Four key Beat figures drive the narrative. First and foremost, there is Allen Ginsberg, who penned utopian and dystopian poetic visions of life. His most significant contribution, of course, was his 1956 epic poem, Howl, which was unorthodox in its style, its substance, and its cultural message. Stylistically, the poem broke away from rhymed verse and took its expressive cue from freewheeling jazz. Substantively, it introduced themes that were overtly political, psychological, and sexual-and did so with striking candor and vulgarity. Culturally, it traded in taboos: nothing was off the table, whether the violence of war, the brutality of bigotry, or the exaltation of homosexuality.

Second, of course, is Jack Kerouac, who offered his readers a literary roadmap for how to live. His 1957 novel, On the Road (with millions of copies sold in at least thirty foreign translations) presented a new vision of America that broke away from the stifling norms of the post-World War II years. It counseled us to look inward (and discover ourselves) and then move outward (and experience life, literally on the road).

The next central player is William Burroughs, a master of literary realism. The Harvard-educated scion of a famous and wealthy family, he was nonetheless obsessively drawn to the seedy, gritty, and criminal side of life. His first novel, Junky (1953), graphically depicted the horrific existence of drug addicts, and his second, Naked Lunch (1959), showcased what Burroughs called "the most horrible things I can think of," revealing the agonies of drug hallucinations and the depravities of sexual deviancy.

Finally, there is Lawrence Ferlinghetti, the poet-publisher and the First Amendment hero of our work. Of all of our subjects, Ferlinghetti is the only one who was truly not maniacal. He foresaw the extraordinary potential of Ginsberg's Howl as early as 1955; transformed that potential into reality by publishing the poem; sold the poem in his now-celebrated bookstore, City Lights; and successfully defended the poem with a glorious First Amendment victory when he was prosecuted in the 1957 Howl obscenity trial.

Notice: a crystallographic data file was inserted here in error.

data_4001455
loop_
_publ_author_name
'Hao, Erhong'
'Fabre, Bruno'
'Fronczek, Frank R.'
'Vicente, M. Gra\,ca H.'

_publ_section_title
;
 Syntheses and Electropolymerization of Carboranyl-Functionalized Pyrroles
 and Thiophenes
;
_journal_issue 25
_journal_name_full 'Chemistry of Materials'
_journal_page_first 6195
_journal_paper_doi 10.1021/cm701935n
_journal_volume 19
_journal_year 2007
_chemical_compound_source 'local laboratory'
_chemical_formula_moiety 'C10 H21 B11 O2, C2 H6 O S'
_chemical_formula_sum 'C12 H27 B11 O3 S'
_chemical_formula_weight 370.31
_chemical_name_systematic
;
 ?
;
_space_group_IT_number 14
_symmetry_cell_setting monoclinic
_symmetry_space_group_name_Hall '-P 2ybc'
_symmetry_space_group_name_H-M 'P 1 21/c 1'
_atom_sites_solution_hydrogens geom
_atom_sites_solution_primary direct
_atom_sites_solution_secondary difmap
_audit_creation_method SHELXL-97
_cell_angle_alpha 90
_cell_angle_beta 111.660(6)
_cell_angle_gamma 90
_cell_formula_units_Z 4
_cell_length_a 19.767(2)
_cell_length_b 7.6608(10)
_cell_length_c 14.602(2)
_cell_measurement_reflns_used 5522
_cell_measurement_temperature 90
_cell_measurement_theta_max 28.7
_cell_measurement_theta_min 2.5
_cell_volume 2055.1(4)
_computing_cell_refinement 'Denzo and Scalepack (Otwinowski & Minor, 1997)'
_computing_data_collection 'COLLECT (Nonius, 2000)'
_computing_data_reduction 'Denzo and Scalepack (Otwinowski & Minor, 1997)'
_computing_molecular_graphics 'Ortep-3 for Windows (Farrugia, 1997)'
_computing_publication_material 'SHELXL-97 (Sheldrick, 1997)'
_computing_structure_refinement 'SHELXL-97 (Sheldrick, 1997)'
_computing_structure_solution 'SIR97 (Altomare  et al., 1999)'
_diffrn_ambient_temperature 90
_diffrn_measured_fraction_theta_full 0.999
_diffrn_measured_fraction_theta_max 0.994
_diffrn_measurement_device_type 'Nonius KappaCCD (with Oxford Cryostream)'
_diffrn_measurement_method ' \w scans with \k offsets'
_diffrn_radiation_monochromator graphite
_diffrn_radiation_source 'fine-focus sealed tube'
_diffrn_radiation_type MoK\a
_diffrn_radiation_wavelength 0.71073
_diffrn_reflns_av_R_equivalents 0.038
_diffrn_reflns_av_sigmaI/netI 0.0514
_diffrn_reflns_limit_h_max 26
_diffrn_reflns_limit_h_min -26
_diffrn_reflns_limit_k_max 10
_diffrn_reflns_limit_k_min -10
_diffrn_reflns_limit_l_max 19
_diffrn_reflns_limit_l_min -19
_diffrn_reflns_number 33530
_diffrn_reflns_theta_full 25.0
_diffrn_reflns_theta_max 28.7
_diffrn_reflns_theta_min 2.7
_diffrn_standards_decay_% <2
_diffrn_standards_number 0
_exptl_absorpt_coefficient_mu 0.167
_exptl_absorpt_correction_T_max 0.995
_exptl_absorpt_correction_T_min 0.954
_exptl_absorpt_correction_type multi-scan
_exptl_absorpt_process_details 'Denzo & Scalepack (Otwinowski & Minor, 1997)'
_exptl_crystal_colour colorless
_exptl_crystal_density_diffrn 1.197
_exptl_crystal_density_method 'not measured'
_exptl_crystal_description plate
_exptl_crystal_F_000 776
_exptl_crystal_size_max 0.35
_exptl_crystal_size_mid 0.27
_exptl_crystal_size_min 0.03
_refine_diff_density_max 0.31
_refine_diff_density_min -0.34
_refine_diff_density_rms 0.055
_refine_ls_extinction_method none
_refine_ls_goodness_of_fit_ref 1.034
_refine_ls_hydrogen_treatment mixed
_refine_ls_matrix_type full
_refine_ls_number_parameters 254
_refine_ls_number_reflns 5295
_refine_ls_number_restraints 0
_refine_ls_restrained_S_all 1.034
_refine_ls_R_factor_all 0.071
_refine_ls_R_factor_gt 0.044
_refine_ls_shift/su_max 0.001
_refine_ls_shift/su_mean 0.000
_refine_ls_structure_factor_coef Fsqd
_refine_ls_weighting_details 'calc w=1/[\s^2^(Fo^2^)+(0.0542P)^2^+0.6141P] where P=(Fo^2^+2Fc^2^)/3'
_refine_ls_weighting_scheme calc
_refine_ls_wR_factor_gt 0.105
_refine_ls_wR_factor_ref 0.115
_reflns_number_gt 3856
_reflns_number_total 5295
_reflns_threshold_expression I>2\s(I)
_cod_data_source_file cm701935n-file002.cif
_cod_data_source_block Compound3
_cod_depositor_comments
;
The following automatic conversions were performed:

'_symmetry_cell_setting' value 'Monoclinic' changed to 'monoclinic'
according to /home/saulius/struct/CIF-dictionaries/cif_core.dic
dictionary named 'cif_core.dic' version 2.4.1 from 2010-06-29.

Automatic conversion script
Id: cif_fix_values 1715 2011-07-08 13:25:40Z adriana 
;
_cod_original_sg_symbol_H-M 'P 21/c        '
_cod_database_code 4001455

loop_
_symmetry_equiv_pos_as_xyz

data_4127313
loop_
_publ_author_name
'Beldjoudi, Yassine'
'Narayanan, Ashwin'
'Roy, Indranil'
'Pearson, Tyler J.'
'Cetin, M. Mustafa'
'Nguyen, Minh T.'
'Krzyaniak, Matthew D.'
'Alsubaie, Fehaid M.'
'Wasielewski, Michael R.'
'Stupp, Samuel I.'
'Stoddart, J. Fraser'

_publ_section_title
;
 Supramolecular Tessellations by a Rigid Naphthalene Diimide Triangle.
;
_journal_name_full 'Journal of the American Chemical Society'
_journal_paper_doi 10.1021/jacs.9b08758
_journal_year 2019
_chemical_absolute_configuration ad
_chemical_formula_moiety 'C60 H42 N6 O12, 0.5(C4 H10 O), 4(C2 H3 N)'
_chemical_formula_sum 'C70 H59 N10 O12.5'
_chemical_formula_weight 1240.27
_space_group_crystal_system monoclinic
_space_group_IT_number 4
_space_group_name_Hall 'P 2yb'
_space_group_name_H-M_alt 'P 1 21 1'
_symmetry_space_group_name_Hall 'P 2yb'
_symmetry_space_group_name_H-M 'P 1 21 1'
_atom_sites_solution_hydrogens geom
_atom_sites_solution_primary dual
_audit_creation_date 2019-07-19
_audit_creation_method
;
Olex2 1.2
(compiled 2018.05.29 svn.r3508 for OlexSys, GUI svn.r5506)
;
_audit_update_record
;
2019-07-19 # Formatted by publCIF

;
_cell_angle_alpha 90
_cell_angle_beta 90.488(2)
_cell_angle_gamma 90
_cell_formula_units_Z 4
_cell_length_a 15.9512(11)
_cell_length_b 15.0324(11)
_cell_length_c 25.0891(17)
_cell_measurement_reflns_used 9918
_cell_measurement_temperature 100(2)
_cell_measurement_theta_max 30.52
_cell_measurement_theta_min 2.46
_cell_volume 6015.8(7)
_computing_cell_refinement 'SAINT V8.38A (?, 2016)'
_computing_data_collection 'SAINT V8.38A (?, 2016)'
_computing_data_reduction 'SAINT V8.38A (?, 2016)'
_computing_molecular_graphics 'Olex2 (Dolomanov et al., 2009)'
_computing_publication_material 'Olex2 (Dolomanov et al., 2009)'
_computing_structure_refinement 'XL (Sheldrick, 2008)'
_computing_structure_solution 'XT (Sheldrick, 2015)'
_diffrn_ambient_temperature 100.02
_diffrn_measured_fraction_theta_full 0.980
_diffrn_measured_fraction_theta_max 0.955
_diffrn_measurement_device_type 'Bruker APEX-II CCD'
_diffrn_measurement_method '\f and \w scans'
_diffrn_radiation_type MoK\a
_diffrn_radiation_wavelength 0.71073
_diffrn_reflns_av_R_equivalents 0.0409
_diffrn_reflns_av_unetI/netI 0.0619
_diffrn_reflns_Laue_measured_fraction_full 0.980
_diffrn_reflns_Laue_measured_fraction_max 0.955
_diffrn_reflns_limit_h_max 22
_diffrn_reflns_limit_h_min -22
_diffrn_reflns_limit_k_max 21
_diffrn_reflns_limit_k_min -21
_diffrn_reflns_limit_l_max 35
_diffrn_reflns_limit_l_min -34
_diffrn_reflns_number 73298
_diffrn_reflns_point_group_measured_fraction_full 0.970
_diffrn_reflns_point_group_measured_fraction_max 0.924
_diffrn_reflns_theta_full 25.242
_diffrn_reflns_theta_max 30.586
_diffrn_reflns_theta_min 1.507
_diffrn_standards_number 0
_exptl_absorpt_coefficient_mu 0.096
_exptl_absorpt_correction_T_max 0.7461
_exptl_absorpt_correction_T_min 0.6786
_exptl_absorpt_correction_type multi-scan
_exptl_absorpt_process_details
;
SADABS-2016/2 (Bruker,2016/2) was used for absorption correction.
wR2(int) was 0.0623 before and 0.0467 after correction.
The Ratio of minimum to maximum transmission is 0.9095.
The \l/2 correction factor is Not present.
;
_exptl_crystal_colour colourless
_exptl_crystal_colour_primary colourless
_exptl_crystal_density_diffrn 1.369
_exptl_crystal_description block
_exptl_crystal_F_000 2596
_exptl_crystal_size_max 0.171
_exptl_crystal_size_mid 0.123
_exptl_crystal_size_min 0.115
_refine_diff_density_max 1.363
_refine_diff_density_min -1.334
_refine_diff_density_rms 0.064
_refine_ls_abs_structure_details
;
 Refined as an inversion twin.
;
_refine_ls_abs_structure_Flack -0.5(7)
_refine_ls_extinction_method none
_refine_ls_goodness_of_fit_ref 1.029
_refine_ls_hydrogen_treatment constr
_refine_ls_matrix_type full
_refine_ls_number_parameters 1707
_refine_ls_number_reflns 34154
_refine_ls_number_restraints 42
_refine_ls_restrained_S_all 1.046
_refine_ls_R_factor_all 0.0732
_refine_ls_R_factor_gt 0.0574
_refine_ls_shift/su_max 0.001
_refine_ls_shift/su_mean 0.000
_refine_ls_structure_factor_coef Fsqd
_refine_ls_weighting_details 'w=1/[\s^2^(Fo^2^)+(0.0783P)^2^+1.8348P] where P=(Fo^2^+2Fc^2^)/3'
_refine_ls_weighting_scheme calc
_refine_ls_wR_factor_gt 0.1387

The publication of Mania was celebrated by a full-day Symposium, sponsored by Seattle University School of Law on April 5, 2013. The morning panel, titled "Weaving Lives into Literature," explored the literary side of Mania. After introductory comments by Ronald Collins, three distinguished scholars spoke on the contemporary importance of the Beats (Matt Theado, one of America's most famous Beat scholars), the roles and ruins of the Beat women (Jean Stefancic, a noted writer on law reform, social change, and legal scholarship), and the Beats as the romanticized prototype of reckless male youth (Richard Delgado, the extraordinarily prolific authority on racial justice in America and a recognized figure within the Law & Literature movement). The afternoon panel, "The Law of How l ," examined the legal side of Mania. After David Skover introduced this topic, two remarkable presenters spoke about the vicissitudes and victories of poetry on trial (Albert Bendich, who was co-counsel for the defense in the Howl trial, People v. Ferlinghetti) and the continuing censorship of Howl and other works under broadcast indecency regulations (Nadine Strossen, the immediate past president of the American Civil Liberties Union). Their illuminating remarks follow, along with more complete biographical information on them.